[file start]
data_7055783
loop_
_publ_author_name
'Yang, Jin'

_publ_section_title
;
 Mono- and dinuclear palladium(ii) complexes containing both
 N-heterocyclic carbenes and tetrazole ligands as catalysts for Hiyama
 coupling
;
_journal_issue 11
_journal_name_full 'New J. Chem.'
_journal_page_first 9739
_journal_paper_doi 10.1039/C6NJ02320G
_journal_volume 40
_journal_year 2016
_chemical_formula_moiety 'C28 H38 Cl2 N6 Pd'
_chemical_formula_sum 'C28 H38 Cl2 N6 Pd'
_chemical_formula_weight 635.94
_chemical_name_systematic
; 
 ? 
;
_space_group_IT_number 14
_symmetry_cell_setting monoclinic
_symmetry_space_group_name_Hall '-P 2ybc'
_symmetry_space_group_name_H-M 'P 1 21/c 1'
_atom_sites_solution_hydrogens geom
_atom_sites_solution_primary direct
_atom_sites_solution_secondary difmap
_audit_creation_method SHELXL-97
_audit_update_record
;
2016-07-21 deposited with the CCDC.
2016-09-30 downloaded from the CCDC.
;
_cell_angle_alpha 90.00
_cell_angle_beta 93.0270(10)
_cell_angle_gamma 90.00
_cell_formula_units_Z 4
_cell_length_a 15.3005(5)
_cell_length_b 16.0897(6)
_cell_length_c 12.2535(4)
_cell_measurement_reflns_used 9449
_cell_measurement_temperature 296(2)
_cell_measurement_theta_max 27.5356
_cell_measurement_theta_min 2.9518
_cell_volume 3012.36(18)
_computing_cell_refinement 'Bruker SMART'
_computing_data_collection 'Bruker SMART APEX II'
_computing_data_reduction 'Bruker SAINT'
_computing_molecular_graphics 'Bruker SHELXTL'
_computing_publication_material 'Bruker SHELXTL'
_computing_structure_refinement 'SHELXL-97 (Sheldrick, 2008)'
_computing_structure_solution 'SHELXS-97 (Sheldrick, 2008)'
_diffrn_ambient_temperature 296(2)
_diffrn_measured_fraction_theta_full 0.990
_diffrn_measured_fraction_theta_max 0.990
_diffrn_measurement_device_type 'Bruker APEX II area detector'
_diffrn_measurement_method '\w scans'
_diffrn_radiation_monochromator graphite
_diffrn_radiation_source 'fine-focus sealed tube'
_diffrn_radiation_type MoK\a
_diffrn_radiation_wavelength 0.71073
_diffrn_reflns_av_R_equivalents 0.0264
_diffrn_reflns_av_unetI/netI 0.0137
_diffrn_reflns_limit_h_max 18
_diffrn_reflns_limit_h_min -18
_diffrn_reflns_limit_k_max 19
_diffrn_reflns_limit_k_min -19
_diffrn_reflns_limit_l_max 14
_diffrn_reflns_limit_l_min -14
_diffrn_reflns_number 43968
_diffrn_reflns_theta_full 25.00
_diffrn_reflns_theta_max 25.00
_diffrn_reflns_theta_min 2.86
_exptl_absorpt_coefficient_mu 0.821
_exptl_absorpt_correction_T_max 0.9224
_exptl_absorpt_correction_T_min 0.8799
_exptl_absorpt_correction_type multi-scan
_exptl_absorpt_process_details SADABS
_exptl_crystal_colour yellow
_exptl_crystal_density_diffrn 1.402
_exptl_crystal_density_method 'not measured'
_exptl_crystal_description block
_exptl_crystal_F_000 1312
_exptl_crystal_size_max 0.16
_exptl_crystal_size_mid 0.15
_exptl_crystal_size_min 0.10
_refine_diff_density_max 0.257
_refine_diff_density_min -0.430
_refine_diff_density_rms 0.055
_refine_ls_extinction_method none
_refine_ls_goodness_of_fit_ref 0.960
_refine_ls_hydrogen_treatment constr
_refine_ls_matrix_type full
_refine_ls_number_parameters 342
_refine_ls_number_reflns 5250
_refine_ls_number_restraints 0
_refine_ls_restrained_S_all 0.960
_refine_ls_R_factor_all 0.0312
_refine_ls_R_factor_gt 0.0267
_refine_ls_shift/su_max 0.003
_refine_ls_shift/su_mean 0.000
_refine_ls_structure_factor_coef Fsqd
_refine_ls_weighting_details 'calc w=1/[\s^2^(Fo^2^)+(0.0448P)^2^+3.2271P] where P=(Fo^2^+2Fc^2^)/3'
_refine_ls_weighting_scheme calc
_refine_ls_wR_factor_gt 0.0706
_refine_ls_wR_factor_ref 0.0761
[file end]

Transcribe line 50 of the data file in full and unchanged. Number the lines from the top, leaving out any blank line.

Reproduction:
_computing_data_collection 'Bruker SMART APEX II'